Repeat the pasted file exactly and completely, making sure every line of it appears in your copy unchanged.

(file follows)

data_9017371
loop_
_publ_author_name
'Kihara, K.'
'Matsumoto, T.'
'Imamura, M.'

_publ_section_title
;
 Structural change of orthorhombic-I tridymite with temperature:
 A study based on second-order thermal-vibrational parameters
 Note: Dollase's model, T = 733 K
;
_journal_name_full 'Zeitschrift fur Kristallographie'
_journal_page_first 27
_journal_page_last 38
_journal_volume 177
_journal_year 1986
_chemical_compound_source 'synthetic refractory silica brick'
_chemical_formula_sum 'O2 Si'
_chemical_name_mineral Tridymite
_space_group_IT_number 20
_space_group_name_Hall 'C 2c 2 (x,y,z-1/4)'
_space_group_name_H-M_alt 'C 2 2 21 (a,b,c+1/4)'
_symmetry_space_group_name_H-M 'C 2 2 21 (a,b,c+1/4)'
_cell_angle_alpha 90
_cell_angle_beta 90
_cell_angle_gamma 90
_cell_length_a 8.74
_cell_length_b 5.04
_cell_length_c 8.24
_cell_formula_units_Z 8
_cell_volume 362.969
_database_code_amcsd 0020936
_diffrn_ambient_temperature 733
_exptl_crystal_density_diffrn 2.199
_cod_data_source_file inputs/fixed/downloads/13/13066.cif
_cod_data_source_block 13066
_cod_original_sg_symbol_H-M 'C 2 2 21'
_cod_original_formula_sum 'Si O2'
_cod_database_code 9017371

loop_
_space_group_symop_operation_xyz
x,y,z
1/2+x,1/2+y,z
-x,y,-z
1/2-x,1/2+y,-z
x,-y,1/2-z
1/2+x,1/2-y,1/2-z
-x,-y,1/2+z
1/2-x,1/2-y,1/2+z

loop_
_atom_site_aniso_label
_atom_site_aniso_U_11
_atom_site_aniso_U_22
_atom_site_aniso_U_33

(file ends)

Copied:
data_9017371
loop_
_publ_author_name
'Kihara, K.'
'Matsumoto, T.'
'Imamura, M.'

_publ_section_title
;
 Structural change of orthorhombic-I tridymite with temperature:
 A study based on second-order thermal-vibrational parameters
 Note: Dollase's model, T = 733 K
;
_journal_name_full 'Zeitschrift fur Kristallographie'
_journal_page_first 27
_journal_page_last 38
_journal_volume 177
_journal_year 1986
_chemical_compound_source 'synthetic refractory silica brick'
_chemical_formula_sum 'O2 Si'
_chemical_name_mineral Tridymite
_space_group_IT_number 20
_space_group_name_Hall 'C 2c 2 (x,y,z-1/4)'
_space_group_name_H-M_alt 'C 2 2 21 (a,b,c+1/4)'
_symmetry_space_group_name_H-M 'C 2 2 21 (a,b,c+1/4)'
_cell_angle_alpha 90
_cell_angle_beta 90
_cell_angle_gamma 90
_cell_length_a 8.74
_cell_length_b 5.04
_cell_length_c 8.24
_cell_formula_units_Z 8
_cell_volume 362.969
_database_code_amcsd 0020936
_diffrn_ambient_temperature 733
_exptl_crystal_density_diffrn 2.199
_cod_data_source_file inputs/fixed/downloads/13/13066.cif
_cod_data_source_block 13066
_cod_original_sg_symbol_H-M 'C 2 2 21'
_cod_original_formula_sum 'Si O2'
_cod_database_code 9017371

loop_
_space_group_symop_operation_xyz
x,y,z
1/2+x,1/2+y,z
-x,y,-z
1/2-x,1/2+y,-z
x,-y,1/2-z
1/2+x,1/2-y,1/2-z
-x,-y,1/2+z
1/2-x,1/2-y,1/2+z

loop_
_atom_site_aniso_label
_atom_site_aniso_U_11
_atom_site_aniso_U_22
_atom_site_aniso_U_33